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Wednesday, February 17, 2010
After the salt spray settles


One that got away.

Cost of last minute airplane ticket to SFO: $245.

Fine for violating NOAA's idiotic policy against using jet-skis in the sanctuary: $500.

One hour of helicopter time to bring you the aerial perspective: $550.

Dropping some cameras and lenses into the ocean: $9,925.

Documenting the biggest waves ever ridden in a contest from air, land and sea: Priceless!

22 feet, 17 seconds and glassy. Enough said, well almost. After months of anxious waiting, second guessing on missed opportunities, legal wrangling and some epic free surf sessions, the Mavs contest finally happened in what many are considering the biggest waves ever surfed in a jersey. From the epic daybreak pre-contest waves of Rusty Long and Shane Dorian to the final heat with Carlos Burle putting it all on the line, the level of performance shattered the ceiling of what was previously considered paddleable.

As Grant "Twiggy" Baker succinctly stated, "Tow surfing is dead."

Semifinal action

Chris Bertish was named the champion but as cliché as it may sound, anyone who paddled out there was winner and had a hand in altering the future of big-wave surfing. What Jeff Clark started long ago alone in the fog a half mile off Pillar Point has morphed into something we could only dream about before Saturday -- paddling into 60-foot-plus surf.

50,000 fans cheered on shoulder to shoulder from packed cliffs, the beach and an armada of boats that filled the channel while set after set pounded the lineup from dawn to dusk. Another 40,000 people watched from the high tide surge-free zone of their living rooms. The total prize purse of $150,000 was the largest in big-wave surfing history, fitting considering the size of the surf. For his efforts, Bertish pocketed 384,727 Rand. He can probably now afford to pay back his brother who loaned him the money for his ticket from South Africa.

Anthony Tashnick won the gnarliest drop award and Dave Wassel won the Jay Moriarty Award, given to the surfer who best exemplifies the spirit and passion that Jay was famous for. Wassel thanked the Half Moon Bay locals for accepting him, was also blown away by today's conditions. "It was undoubtedly the largest surf any paddle-in contest has ever seen." Having just won the Todd Chesser award in Hawaii a few week back, it's safe to say the aloha and respect runs deep in Dave.

Now that I've had a few days to go collect myself, lick my wounds and edit all the images, a few things stand out. The biggest and thickest waves in no particular order were ridden by Shawn Dollar, Twiggy, Rusty Long, Peter Mel, Alex Martins, Carlos Burle, Anthony Tashnick, Zach Wormhoudt, and Kohl Christensen although pretty much everyone who was out there got at least one memorable wave. From Ken Collins perspective, "Shane Dorian surfed Mavs like it was a pointbreak." Coincidentally, it was Shane's first day out at Mavs, but you couldn't tell from the way he was dominating the barrel and casually taking off deep and late on every wave. Every local was in awe of his aggressive yet stylish approach. Unfortunately, by Sunday even his luck had run out as he took a horrible beating, coming within micro seconds of a three-wave hold down that will undoubtedly change his perspective and approach to surfing the place.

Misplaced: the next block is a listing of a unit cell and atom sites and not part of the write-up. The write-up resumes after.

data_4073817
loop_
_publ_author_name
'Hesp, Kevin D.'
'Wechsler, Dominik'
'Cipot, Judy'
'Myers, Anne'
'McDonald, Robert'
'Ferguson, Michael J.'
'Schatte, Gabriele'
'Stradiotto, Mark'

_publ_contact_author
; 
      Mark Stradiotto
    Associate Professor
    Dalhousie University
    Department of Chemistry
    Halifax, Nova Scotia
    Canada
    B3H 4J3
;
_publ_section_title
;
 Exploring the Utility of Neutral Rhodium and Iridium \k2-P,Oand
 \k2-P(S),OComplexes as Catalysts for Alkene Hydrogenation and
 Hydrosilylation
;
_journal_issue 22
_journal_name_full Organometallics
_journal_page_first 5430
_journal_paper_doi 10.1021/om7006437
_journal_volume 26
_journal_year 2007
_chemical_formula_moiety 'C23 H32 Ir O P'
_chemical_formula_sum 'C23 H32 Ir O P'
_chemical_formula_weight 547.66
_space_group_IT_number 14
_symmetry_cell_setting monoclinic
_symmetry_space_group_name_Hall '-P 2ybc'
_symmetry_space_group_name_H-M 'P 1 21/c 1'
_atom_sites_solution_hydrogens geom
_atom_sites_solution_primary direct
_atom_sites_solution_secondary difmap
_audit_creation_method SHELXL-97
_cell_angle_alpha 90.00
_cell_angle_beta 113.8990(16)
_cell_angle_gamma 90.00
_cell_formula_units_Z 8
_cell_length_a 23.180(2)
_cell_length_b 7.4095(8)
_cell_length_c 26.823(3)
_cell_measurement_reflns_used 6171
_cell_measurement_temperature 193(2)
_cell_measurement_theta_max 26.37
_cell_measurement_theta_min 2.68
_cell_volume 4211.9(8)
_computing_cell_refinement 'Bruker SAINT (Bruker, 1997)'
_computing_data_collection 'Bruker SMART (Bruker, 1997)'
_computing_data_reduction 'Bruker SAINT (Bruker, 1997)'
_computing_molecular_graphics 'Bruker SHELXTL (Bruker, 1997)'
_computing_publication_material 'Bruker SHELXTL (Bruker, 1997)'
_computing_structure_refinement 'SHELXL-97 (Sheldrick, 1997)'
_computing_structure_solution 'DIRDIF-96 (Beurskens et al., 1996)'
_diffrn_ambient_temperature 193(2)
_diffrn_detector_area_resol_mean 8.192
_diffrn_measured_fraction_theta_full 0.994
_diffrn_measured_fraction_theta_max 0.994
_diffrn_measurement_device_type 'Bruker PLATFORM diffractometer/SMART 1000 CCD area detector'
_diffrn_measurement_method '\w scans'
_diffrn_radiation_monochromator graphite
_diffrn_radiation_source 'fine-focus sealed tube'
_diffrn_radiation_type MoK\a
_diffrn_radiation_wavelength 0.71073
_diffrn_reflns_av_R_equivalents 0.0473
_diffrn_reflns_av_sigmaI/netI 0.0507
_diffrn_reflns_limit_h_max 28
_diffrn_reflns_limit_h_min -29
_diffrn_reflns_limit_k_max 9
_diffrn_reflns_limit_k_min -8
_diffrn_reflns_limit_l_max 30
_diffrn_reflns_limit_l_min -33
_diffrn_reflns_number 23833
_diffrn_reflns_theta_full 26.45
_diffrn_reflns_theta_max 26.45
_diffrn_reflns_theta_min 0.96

Early morning warmup session.

It's interesting a judges scaffolding and some beach tents being taken out by a "rogue wave/tsunami" would get more attention than the record-setting surfing that was going on less than a half mile from where the spectators were getting dragged across the beach. I guess that's just the norm for the sensationalistic news media that feeds the masses. Do people really get more excited seeing a pale tourist dragged across the beach in his wet jeans by a tidal surge than seeing the best surfers in the world packing 30-foot bombs? I hope not or we're all doomed.

Another subject lingering in the busy lobes of my brain is the judging. Scoring surfing has and always will be a subjective thing that very rarely ends in a universally agreed upon result. It's one of the things that makes surfing interesting but also can frustrate the hell out of competitors and fans alike. It doesn't matter whether it's 30-foot Mavs or four-foot Snapper Rocks, beauty is in the eye of the beholder or is it beer holder?

In either case, the format of the Mavs contest should be changed to the "Eddie-style" where one is judged on the four best waves across two heats instead of the current elimination format. It's a big wave contest, so the biggest and heaviest waves ridden or attempted should be rewarded. If you get a 10 in your heat, you should be rewarded. The guy who gets two "six's" should not advance over the guy who got the a "10," but couldn't find a back up score. Otherwise, you're rewarding the conservative approach and that really isn't what big-wave surfing is about. It's about calculated risk, gigantic balls and dropping in with little to no concern for the potential dangers of what might happen. Carlos Burle got fifth in the final, but he was charging harder than anyone out there. Granted, he didn't make many of his waves, but he was putting on quite a show, enough so that most in the channel thought he had won.

So in one day, the history of big-wave surfing has been re-written while the whole world was watching. It didn't happen on a remote reef or during some secret session. It happened in a contest, in plain view of web cams and every single surf media outlet in the world taking note. What was previously though impossible will now be the norm. The big question is how much bigger can a surfer paddle into? One thing is certain, the current crop of big wave surfers out there charging will surely keep pushing that boundary towards the sky.